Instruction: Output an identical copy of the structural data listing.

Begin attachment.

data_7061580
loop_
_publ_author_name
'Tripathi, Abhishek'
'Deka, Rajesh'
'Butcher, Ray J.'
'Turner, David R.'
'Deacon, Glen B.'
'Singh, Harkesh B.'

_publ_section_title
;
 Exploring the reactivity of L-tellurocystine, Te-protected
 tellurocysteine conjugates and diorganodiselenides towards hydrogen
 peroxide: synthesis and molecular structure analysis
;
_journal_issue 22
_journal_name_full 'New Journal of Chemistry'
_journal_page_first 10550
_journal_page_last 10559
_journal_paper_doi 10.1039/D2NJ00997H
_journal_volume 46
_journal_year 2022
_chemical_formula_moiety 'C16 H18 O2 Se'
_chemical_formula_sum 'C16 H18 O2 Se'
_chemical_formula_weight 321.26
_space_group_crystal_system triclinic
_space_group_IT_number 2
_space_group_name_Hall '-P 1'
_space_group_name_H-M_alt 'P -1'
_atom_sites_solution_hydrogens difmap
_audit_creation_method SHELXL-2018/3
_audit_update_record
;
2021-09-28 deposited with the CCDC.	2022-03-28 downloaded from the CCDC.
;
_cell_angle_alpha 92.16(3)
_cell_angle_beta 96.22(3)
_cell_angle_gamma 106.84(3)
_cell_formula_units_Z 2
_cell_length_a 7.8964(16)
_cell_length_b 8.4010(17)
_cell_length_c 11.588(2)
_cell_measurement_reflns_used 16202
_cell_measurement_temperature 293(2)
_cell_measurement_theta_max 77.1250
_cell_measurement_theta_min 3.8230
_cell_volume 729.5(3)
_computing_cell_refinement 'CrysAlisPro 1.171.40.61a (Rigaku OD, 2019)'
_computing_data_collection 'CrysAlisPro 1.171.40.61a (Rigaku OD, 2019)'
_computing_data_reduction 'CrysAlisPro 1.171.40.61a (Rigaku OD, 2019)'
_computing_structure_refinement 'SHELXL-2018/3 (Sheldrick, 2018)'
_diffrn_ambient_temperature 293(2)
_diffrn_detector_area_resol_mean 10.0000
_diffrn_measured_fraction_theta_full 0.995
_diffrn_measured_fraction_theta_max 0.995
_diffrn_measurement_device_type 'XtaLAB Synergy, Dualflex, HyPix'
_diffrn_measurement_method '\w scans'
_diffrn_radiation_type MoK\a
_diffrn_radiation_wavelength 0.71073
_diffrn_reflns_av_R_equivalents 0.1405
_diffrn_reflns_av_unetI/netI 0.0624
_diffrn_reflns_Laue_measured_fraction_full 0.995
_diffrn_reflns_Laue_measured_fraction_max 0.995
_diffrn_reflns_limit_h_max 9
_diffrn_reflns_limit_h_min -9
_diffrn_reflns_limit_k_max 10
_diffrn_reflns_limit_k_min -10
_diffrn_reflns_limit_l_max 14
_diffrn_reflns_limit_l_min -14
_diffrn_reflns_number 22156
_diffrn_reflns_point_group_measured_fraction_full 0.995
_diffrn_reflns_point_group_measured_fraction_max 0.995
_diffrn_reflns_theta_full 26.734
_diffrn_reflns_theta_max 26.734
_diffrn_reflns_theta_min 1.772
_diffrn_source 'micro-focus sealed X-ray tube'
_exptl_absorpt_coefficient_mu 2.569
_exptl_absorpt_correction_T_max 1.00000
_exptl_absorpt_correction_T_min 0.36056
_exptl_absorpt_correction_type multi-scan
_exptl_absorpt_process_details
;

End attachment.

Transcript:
data_7061580
loop_
_publ_author_name
'Tripathi, Abhishek'
'Deka, Rajesh'
'Butcher, Ray J.'
'Turner, David R.'
'Deacon, Glen B.'
'Singh, Harkesh B.'

_publ_section_title
;
 Exploring the reactivity of L-tellurocystine, Te-protected
 tellurocysteine conjugates and diorganodiselenides towards hydrogen
 peroxide: synthesis and molecular structure analysis
;
_journal_issue 22
_journal_name_full 'New Journal of Chemistry'
_journal_page_first 10550
_journal_page_last 10559
_journal_paper_doi 10.1039/D2NJ00997H
_journal_volume 46
_journal_year 2022
_chemical_formula_moiety 'C16 H18 O2 Se'
_chemical_formula_sum 'C16 H18 O2 Se'
_chemical_formula_weight 321.26
_space_group_crystal_system triclinic
_space_group_IT_number 2
_space_group_name_Hall '-P 1'
_space_group_name_H-M_alt 'P -1'
_atom_sites_solution_hydrogens difmap
_audit_creation_method SHELXL-2018/3
_audit_update_record
;
2021-09-28 deposited with the CCDC.	2022-03-28 downloaded from the CCDC.
;
_cell_angle_alpha 92.16(3)
_cell_angle_beta 96.22(3)
_cell_angle_gamma 106.84(3)
_cell_formula_units_Z 2
_cell_length_a 7.8964(16)
_cell_length_b 8.4010(17)
_cell_length_c 11.588(2)
_cell_measurement_reflns_used 16202
_cell_measurement_temperature 293(2)
_cell_measurement_theta_max 77.1250
_cell_measurement_theta_min 3.8230
_cell_volume 729.5(3)
_computing_cell_refinement 'CrysAlisPro 1.171.40.61a (Rigaku OD, 2019)'
_computing_data_collection 'CrysAlisPro 1.171.40.61a (Rigaku OD, 2019)'
_computing_data_reduction 'CrysAlisPro 1.171.40.61a (Rigaku OD, 2019)'
_computing_structure_refinement 'SHELXL-2018/3 (Sheldrick, 2018)'
_diffrn_ambient_temperature 293(2)
_diffrn_detector_area_resol_mean 10.0000
_diffrn_measured_fraction_theta_full 0.995
_diffrn_measured_fraction_theta_max 0.995
_diffrn_measurement_device_type 'XtaLAB Synergy, Dualflex, HyPix'
_diffrn_measurement_method '\w scans'
_diffrn_radiation_type MoK\a
_diffrn_radiation_wavelength 0.71073
_diffrn_reflns_av_R_equivalents 0.1405
_diffrn_reflns_av_unetI/netI 0.0624
_diffrn_reflns_Laue_measured_fraction_full 0.995
_diffrn_reflns_Laue_measured_fraction_max 0.995
_diffrn_reflns_limit_h_max 9
_diffrn_reflns_limit_h_min -9
_diffrn_reflns_limit_k_max 10
_diffrn_reflns_limit_k_min -10
_diffrn_reflns_limit_l_max 14
_diffrn_reflns_limit_l_min -14
_diffrn_reflns_number 22156
_diffrn_reflns_point_group_measured_fraction_full 0.995
_diffrn_reflns_point_group_measured_fraction_max 0.995
_diffrn_reflns_theta_full 26.734
_diffrn_reflns_theta_max 26.734
_diffrn_reflns_theta_min 1.772
_diffrn_source 'micro-focus sealed X-ray tube'
_exptl_absorpt_coefficient_mu 2.569
_exptl_absorpt_correction_T_max 1.00000
_exptl_absorpt_correction_T_min 0.36056
_exptl_absorpt_correction_type multi-scan
_exptl_absorpt_process_details
;